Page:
In an echo of Australia's new mandatory data retention scheme, the UK Government introduced draft legislation on Wednesday that would allow British police and intelligence agencies to access a record of any UK citizen's website visits.
The Investigatory Powers Bill (PDF), drafted by British Home Secretary Theresa May, covers a wide spectrum of government surveillance activities, including the bulk collection of data, the interception of communications, and the hacking and bugging of electronic equipment.
Because of its scope, the bill could affect every British citizen and every Internet service provider and communications company in the UK. But the changes wouldn't just affect UK-based companies; the bill also includes provisions for foreign companies operating in the UK. That includes US companies like Apple, Google and Facebook, all of which operate messaging services the government could potentially request access to.
The bill is the latest development in the global debate over security and privacy in the Internet era. The focus on government surveillance kicked into high gear in 2013 when former US National Security Agency contractor turned whistle-blower Edward Snowden leaked secret NSA documents detailing these secret practices to journalists.
Since then, Australia has, requiring telcos and ISPs to open up phone and internet records to government agencies. The UK has also dipped its toes into data retention, though its Data Retention and Investigative Powers Act (known as DRIPA) was ruled unlawful by the UK's High Court of Justice in July this year.
But Britain's government agencies, including the Government Communications Headquarters (the UK equivalent of ASIO), have a long track record when it comes to digital surveillance. In 2013, Snowden leaked details of GCHQ's surveillance practices to The Guardian, including reports that it collected and stored phone and internet traffic records and shared the information with the NSA.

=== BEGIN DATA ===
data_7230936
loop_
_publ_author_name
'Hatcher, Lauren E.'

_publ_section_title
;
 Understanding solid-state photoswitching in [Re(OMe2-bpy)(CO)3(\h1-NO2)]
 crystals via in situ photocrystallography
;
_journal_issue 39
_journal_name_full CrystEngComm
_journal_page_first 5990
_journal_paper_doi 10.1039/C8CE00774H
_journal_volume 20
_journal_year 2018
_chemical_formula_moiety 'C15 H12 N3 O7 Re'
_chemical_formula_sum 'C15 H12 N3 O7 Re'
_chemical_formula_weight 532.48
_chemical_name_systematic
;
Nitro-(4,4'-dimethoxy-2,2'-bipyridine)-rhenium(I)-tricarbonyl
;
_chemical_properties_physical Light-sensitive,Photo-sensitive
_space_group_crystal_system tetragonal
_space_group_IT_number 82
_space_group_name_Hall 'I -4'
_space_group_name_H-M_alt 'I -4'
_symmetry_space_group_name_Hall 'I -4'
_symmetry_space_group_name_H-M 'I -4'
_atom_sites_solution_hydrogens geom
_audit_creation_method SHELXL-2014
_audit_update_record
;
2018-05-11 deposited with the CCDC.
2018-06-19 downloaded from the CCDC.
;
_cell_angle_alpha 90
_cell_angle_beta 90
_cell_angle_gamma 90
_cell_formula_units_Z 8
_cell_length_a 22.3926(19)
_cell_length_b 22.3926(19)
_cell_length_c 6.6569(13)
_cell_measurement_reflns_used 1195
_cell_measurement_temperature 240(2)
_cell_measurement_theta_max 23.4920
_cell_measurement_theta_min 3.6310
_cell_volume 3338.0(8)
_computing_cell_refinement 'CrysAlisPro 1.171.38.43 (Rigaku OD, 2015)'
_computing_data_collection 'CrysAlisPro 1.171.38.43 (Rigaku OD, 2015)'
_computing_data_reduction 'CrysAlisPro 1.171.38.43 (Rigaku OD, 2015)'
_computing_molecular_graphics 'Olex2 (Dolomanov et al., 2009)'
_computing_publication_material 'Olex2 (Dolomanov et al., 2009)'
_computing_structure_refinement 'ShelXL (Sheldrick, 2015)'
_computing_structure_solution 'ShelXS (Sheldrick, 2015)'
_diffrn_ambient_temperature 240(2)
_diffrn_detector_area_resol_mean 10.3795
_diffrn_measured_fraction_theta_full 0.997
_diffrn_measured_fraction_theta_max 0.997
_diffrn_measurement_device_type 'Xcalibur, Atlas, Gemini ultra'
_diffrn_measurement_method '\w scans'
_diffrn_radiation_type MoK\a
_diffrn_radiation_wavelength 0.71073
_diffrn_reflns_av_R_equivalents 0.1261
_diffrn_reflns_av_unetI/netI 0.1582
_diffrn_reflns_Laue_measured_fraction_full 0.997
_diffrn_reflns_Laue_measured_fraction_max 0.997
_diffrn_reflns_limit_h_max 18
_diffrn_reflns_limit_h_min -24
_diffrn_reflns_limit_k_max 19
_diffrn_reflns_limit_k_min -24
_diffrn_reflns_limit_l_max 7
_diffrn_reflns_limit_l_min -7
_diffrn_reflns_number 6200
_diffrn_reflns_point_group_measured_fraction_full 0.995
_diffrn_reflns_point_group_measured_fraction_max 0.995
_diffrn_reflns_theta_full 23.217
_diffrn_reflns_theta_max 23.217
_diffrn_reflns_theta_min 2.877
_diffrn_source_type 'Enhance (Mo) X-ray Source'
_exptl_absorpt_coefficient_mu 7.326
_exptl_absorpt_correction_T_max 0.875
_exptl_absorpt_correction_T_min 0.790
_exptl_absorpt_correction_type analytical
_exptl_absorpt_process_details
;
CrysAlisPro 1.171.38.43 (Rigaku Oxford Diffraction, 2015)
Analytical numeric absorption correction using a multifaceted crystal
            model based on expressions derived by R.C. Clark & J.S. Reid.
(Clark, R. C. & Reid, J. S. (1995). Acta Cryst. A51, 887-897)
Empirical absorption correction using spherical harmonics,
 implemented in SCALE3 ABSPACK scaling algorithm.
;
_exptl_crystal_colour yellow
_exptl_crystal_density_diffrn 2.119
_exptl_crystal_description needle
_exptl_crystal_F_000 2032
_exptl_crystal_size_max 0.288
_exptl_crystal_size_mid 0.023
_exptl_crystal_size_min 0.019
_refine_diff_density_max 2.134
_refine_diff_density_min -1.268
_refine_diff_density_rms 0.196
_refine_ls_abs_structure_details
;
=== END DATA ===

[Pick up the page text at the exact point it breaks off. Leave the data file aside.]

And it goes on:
Much of the new Investigatory Powers bill would enshrine in law these kinds of activities that were previously carried out covertly.
Proponents say the bill would tie together and update the UK's surveillance laws, several of which predate widespread Internet use, and ensure that police and security agencies can protect the nation against terrorism and serious crime. Critics, however, have dubbed the bill the "Snooper's Charter," calling it a serious threat to privacy rights.
Under the proposed legislation:
- Telecommunications companies would be required to store for 12 months the details of every website visited by every UK citizen. Police, security services and other public bodies would have access to the information. The draft legislation says the records would include websites that people visit but "would not reveal every Web page that they visit or anything that they do on that Web page."
- The power of intelligence services to collect personal communications data in bulk would be written into law for the first time.
- It would be written into law that security services and police could hack into computers and bug phones. Companies operating in the UK, including those based abroad in countries such as the US and Australia, would be legally obliged to help them do this.
- Warrants authorised by ministers to let agencies intercept communications would need to be authorised by a panel of seven judicial commissioners, who would have the power of veto. There would be exemptions for "urgent" cases, or situations that can wait no longer than five days.
- A senior judge would take up the newly created position of investigatory powers commissioner. This role would replace the current system, which is run by three independent oversight commissioners.
- The prime minister would have to be consulted if a Parliament member's personal communications were to be intercepted.
Missing from the bill was an expected ban on encryption, which private messaging services such as Facebook's WhatsApp and Apple's iMessage can use to make messages unreadable by anyone but the recipient. But in certain cases companies may still feel pressure to decrypt messages.
Journalists, lawyers and others in sensitive professions have been promised that safeguards will be written into law governing requests for their data. Australia's data retention laws faced similar scrutiny around its protections for journalists, leading the Government to includeto access journalists' metadata.
Home Secretary Theresa May told Parliament that allowing police to examine a list of the websites someone has visited would be similar to having them look over an itemised phone bill.
But the director of rights organisation Liberty, Sami Chakrabarti, called the draft legislation "a breathtaking attack on the Internet security of every man, woman and child in our country."
Open Rights Group, an organisation devoted to human rights in the digital age, also expressed concern.
"At first glance, it appears that this bill is an attempt to grab even more intrusive surveillance powers and does not do enough to restrain the bulk collection of our personal data by the secret services," the group's executive director, Jim Killock, said in a statement.